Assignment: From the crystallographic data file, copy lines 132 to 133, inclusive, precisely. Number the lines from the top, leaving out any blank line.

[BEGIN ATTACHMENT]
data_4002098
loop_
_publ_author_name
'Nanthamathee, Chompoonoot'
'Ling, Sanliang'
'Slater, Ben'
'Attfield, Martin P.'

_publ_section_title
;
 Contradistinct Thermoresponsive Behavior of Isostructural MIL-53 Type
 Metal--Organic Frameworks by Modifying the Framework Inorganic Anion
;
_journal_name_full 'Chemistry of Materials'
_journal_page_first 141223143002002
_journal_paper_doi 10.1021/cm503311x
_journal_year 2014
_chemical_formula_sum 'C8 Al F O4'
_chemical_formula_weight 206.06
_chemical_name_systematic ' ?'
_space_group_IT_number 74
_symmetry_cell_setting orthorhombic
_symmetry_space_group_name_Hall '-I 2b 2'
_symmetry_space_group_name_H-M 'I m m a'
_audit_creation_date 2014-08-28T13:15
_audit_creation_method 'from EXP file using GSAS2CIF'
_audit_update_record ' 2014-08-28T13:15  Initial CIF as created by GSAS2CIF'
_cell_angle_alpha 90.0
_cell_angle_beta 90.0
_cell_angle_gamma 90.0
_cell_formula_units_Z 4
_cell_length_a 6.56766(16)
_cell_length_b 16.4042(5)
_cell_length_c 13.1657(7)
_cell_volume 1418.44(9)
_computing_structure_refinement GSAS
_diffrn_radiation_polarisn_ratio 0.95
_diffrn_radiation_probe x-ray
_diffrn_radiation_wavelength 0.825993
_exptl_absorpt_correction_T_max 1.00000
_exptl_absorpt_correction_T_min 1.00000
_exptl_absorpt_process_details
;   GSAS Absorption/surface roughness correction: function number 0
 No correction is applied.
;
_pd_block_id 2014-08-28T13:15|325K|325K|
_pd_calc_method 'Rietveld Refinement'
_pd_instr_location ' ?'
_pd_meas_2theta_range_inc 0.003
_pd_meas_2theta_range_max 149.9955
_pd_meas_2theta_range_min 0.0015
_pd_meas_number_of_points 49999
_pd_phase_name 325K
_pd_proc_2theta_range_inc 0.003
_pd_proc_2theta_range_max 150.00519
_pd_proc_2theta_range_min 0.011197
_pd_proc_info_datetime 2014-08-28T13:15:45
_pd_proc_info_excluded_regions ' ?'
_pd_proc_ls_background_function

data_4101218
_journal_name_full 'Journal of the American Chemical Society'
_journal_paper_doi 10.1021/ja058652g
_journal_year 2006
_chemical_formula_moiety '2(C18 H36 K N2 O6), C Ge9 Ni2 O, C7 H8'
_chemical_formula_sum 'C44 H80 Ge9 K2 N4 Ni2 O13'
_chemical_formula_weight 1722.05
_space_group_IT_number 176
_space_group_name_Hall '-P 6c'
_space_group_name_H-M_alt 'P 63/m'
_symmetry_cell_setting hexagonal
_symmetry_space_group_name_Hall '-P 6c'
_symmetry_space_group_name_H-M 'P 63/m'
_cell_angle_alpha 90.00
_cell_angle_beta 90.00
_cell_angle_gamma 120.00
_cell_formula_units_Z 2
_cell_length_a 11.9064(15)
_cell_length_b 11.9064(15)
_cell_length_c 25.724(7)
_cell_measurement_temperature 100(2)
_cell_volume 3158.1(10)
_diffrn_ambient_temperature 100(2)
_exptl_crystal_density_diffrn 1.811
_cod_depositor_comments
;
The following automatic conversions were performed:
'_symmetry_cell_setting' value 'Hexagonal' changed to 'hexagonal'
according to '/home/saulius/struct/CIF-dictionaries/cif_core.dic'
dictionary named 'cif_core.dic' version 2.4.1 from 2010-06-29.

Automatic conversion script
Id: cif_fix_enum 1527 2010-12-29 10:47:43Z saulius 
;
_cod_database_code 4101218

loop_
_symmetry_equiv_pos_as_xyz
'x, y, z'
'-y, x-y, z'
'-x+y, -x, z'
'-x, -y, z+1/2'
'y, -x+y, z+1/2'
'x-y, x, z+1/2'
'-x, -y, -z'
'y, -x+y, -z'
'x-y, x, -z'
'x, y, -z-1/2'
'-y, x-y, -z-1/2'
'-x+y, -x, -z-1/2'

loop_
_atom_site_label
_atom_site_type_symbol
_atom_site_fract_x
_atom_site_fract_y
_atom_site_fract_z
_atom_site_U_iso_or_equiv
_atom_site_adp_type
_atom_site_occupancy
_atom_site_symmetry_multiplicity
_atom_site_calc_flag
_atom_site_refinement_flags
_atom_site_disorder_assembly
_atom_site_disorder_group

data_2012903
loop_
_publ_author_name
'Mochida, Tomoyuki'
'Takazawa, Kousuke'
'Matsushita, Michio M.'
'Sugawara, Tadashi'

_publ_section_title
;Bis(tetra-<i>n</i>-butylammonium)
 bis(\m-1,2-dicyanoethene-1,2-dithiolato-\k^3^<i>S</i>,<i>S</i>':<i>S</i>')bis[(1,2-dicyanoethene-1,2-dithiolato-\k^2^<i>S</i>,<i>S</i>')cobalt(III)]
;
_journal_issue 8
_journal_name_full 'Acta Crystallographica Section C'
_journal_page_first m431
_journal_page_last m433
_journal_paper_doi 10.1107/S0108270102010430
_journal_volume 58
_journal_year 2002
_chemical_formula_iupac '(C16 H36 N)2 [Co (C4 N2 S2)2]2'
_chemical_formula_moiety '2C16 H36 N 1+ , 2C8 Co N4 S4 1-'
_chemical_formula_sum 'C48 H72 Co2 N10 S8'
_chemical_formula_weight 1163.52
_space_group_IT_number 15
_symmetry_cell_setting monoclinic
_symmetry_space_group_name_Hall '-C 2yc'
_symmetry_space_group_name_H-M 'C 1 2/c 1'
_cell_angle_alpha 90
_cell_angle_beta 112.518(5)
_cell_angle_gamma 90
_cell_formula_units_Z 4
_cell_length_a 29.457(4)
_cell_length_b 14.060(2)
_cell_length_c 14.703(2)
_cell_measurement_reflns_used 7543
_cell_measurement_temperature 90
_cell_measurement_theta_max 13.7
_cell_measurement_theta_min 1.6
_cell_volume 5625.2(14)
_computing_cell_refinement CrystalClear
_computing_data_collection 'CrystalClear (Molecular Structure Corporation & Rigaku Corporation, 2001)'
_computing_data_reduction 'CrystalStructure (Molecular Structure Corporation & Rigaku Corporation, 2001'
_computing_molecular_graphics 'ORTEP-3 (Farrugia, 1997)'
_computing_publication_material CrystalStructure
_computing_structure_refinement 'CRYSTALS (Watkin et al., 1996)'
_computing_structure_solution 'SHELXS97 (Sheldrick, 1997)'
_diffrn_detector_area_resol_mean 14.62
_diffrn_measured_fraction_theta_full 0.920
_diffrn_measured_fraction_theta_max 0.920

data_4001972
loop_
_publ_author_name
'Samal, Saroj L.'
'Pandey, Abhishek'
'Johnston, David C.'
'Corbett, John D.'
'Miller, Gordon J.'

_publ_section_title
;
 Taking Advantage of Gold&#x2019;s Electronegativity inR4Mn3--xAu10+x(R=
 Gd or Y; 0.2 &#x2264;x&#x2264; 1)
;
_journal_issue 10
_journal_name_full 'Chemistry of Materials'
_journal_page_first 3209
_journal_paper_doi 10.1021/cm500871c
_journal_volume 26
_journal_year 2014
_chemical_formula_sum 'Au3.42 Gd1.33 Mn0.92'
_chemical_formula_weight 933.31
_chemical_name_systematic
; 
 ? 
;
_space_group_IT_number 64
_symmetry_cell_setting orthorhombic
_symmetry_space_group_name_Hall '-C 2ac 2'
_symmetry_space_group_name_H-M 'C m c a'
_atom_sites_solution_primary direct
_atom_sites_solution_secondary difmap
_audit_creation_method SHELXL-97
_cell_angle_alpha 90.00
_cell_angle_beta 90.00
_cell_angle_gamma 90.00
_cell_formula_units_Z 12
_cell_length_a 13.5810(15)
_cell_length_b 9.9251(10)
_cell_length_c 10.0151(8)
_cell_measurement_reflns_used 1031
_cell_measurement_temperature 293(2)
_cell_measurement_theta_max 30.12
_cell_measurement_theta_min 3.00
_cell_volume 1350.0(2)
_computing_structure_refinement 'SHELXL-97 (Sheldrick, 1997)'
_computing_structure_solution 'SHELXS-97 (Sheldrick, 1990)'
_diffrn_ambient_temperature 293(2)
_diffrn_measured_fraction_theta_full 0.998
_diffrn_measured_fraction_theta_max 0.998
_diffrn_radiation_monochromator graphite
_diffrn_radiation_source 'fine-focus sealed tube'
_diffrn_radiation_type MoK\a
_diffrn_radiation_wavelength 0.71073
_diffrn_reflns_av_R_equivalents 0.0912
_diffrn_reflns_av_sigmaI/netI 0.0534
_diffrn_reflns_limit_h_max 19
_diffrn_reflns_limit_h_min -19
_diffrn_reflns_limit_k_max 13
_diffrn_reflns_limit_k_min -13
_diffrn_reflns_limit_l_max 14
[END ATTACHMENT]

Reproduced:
_journal_issue 8
_journal_name_full 'Acta Crystallographica Section C'